Stephen Jaffe, AFP/Getty Images

[h/t Lonely Planet]

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15 Fun Facts About Puppy Bowl
Animal Planet
Animal Planet

The Super Bowl can keep its 111.9 million viewers and $5 million ad buys. Because the Puppy Bowl, which celebrates its 14th year this Sunday on Animal Planet, has got something much better: puppies! Ninety of them—and all of them adoptable. There are kittens, too (they provide the halftime entertainment), and Meep the tweeting African Gray Parrot (follow him at @MeepTheBird) plus a host of other species.

With the help of Dan Schachner, who’ll be donning the black and white stripes for his seventh go as the "Rufferee," we’ve uncovered 15 things you might not have known about Puppy Bowl.

1. IT WAS INSPIRED BY THE YULE LOG.

Yes, that long-running holiday television special that featured nothing more than the image of a log burning in a fireplace with Christmas music playing in the background is what inspired the Puppy Bowl. And its broadcast debut, back in 2005, was a much less elaborate affair, comprised mainly of copious amounts of footage of puppies playing. But it did feature the game’s very first Unsportsmanlike Delay of Game penalty, issued to a pup named Riley for, in the announcer’s words, deciding to “use the field as his own personal bathroom.” (See the video above.)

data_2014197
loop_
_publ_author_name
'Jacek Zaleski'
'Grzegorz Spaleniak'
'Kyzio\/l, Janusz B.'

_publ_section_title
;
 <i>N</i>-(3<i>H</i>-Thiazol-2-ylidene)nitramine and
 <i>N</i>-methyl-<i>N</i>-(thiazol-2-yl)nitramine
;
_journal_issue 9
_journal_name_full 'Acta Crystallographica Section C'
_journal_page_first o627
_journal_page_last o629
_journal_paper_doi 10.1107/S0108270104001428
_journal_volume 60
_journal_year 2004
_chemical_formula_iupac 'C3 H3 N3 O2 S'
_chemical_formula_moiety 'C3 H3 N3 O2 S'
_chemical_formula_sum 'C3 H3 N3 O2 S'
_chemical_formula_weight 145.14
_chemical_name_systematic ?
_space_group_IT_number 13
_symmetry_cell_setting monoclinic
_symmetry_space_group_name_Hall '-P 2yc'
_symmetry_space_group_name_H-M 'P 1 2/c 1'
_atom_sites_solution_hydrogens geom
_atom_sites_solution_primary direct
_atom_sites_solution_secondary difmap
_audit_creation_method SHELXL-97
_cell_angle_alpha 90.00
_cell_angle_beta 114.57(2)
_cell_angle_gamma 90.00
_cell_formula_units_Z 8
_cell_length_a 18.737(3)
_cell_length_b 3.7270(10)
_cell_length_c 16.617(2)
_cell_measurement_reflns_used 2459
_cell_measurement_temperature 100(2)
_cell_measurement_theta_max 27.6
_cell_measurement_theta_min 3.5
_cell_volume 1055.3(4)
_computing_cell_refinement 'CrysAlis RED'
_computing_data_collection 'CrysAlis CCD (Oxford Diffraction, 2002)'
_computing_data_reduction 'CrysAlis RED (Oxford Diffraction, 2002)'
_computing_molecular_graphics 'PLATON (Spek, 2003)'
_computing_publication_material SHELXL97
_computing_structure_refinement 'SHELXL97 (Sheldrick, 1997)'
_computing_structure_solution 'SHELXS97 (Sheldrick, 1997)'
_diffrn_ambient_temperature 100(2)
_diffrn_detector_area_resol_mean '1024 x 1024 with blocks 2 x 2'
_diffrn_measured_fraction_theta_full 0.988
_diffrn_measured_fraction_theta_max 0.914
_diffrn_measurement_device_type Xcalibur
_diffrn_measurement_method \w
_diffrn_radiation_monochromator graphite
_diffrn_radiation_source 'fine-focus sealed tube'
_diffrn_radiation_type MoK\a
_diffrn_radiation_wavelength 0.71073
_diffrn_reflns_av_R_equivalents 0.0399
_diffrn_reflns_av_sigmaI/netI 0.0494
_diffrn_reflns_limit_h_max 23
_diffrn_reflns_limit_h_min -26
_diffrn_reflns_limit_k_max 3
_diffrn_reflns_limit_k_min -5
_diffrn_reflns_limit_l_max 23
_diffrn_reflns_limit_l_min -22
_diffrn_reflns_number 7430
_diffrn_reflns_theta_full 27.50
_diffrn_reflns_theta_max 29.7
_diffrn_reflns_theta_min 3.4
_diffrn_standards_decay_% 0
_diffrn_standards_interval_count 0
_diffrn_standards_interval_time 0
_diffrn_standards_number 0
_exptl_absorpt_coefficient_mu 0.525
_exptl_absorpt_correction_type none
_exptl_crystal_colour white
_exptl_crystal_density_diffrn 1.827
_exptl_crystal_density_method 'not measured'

2. SAFETY IS THE TOP PRIORITY.

Puppies will be puppies. And puppies don’t always play fair. In addition to a veterinarian, who is on the set throughout the program’s production, representatives from the Humane Society and each of the shelters whose dogs are being featured are on hand to ensure the safety of the competitors. This includes giving the puppies a break from the lights, camera and action every 30 minutes. For the 2018 event, 90 puppies from a record 58 shelters and rescue groups from 24 states and Puerto Rico will be represented.

3. GAME DAY OCCURS IN OCTOBER.

JPaw and Lila compete in Puppy Bowl XIV
Animal Planet

Puppy Bowl is not a live broadcast. It’s shot over the course of two days in October. “That element takes people aback,” admits Schachner. But the reason why is totally understandable. “It’s three months of preparation because it’s two full days of shooting,” continues Schachner. “Plus it’s 21 cameras on the field. So that’s a lot of footage to edit and turn into a two-hour show.”

4. PEANUT BUTTER IS THE PRODUCTION TEAM'S BEST FRIEND.